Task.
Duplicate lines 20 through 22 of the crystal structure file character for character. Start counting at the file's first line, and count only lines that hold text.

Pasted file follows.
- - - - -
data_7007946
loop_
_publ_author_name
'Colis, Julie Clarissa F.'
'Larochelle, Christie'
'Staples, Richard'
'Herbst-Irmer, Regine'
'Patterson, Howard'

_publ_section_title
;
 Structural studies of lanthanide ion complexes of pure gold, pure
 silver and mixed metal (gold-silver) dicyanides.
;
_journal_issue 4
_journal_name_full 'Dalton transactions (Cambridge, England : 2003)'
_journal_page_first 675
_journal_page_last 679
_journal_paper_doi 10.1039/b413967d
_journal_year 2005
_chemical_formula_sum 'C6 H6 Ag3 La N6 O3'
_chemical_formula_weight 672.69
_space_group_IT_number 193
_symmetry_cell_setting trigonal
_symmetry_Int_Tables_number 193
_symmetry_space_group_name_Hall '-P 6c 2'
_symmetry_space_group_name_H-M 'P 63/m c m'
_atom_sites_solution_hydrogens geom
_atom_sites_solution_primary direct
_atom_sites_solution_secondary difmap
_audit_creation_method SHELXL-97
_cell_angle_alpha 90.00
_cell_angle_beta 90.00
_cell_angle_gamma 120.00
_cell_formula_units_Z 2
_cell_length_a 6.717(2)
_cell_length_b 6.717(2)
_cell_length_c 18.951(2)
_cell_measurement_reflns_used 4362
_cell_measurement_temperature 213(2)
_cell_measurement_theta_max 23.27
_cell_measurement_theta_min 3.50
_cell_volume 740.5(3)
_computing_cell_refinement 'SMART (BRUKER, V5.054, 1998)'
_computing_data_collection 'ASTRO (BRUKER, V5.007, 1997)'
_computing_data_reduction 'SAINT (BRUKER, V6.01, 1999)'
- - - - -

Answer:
_chemical_formula_sum 'C6 H6 Ag3 La N6 O3'
_chemical_formula_weight 672.69
_space_group_IT_number 193